City leaders in Princeton, N.J., are moving forward with previously stalled plans for a solar project on an old municipal landfill.
Princeton Planning Director Lee Solow isn’t sure how old the capped municipal landfill is or when it was opened, but says it has been closed for about 15 years. Now a brownfield site, the city had originally looked at using the former landfill site as a recreation area, Solow says. But due to some settling and continued methane release, the city can’t use the site for recreation for at least another 15 years.
To make use of the site in the meantime, the city began investigating a solar project at in 2011, but it got put on hold when solar renewable energy values stalled. Now, prices have recovered, and the city’s consultants say the project is feasible once again.
There are no specific plans for the solar project, but that the city would issue a request for proposals soon, Solow says. Bidding companies will be asked to design, construct, own and operate the solar facility while leasing the land from the city. The lease will extend 15 years, during which the city expects to make $20,000 to $30,000 per year in lease payments. Solow says he believes the solar facility will be a multimillion-dollar project for the winning bidder to construct.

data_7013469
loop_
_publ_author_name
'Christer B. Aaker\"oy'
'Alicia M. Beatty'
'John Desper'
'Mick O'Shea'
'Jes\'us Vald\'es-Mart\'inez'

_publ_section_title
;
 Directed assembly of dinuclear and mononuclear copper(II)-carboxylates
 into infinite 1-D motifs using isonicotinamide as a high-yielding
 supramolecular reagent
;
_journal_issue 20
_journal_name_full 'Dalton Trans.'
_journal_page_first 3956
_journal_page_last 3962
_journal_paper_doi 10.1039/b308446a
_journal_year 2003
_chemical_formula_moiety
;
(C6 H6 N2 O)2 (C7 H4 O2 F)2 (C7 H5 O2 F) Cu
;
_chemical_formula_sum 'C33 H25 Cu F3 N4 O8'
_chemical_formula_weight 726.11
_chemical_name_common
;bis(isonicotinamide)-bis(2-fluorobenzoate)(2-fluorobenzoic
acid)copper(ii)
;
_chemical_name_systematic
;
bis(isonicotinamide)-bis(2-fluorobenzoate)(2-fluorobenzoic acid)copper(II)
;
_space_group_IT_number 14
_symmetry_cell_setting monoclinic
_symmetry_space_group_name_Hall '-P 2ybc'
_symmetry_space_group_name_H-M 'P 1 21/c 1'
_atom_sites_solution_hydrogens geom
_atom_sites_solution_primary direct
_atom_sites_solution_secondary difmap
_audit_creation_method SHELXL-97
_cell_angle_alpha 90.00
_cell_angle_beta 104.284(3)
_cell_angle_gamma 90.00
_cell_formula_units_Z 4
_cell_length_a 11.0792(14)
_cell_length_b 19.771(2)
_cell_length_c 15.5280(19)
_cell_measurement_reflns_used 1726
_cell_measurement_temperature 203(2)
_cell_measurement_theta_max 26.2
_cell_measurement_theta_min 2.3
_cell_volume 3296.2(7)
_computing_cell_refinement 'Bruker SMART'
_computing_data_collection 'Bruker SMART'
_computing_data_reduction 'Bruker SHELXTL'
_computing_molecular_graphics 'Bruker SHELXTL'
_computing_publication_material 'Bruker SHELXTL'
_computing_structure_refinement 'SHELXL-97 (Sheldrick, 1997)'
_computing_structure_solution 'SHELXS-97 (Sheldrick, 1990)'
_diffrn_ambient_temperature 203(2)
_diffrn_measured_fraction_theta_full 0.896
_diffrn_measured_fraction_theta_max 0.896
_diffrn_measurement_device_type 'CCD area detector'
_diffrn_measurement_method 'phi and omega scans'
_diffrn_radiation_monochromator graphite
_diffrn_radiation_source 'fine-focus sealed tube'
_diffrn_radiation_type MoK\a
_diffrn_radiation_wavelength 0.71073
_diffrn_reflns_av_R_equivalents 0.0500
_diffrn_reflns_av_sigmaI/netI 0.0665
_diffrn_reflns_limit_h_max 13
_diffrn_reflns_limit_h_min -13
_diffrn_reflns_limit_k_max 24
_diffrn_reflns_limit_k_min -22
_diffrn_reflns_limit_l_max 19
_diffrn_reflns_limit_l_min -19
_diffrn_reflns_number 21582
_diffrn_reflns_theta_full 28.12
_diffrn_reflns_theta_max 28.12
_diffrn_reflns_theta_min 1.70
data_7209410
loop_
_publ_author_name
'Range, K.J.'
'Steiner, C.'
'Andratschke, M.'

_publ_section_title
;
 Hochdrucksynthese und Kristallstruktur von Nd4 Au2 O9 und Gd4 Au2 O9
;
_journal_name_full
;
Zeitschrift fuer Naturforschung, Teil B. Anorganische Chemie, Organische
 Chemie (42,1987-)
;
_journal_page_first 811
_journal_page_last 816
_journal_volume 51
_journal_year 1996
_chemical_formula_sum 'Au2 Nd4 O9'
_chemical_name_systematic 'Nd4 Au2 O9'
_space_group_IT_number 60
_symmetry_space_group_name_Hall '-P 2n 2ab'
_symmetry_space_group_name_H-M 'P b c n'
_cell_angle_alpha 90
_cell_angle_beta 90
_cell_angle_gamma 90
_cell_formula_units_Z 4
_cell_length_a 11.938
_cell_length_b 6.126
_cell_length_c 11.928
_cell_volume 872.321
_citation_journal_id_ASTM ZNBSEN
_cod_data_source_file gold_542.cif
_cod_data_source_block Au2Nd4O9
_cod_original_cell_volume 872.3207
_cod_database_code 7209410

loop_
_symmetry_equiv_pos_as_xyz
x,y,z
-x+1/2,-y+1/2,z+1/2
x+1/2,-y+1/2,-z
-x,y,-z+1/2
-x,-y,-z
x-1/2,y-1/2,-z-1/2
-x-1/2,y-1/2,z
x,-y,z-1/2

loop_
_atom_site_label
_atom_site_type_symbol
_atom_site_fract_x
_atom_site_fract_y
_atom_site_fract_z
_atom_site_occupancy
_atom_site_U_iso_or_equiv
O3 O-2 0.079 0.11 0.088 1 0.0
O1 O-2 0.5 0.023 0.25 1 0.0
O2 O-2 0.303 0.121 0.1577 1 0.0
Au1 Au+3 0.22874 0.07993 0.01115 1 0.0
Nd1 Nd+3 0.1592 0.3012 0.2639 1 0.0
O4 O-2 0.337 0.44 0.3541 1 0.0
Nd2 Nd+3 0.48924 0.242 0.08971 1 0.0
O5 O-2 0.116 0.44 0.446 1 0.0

“But it’s good to do,” he says, adding the site isn’t generating anything beneficial, either for the environment or the city, right now.
The city would then revisit the use of the site when the 15-year lease is up and determine at that time whether it wants to continue with the solar project, or use the land for something else.
The solar facility is expected to generate about one megawatt of power, and the wastewater treatment facility adjacent to the landfill is reportedly interested in purchasing some of the power generated by the solar panels, Solow says. The power generated by the solar panels equates to 10 to 15 percent of the power used at the wastewater plant, says Joseph Santaiti, vice president of energy consultant Gabel Associates.
The panels will be placed on a skid so as not to penetrate the landfill’s clay cap, Solow says. Santaiti, who is working with the city to plan the project, says the panels will likely consume four to five acres at the nearly nine-acre landfill.
Santaiti says the project moves the city toward its goal to foster the development of solar panels on brownfields and other vacant areas throughout the city.
“It can’t be used for anything else,” Santaiti says. “Why not turn those types of facilities into renewable or green-minded facilities?”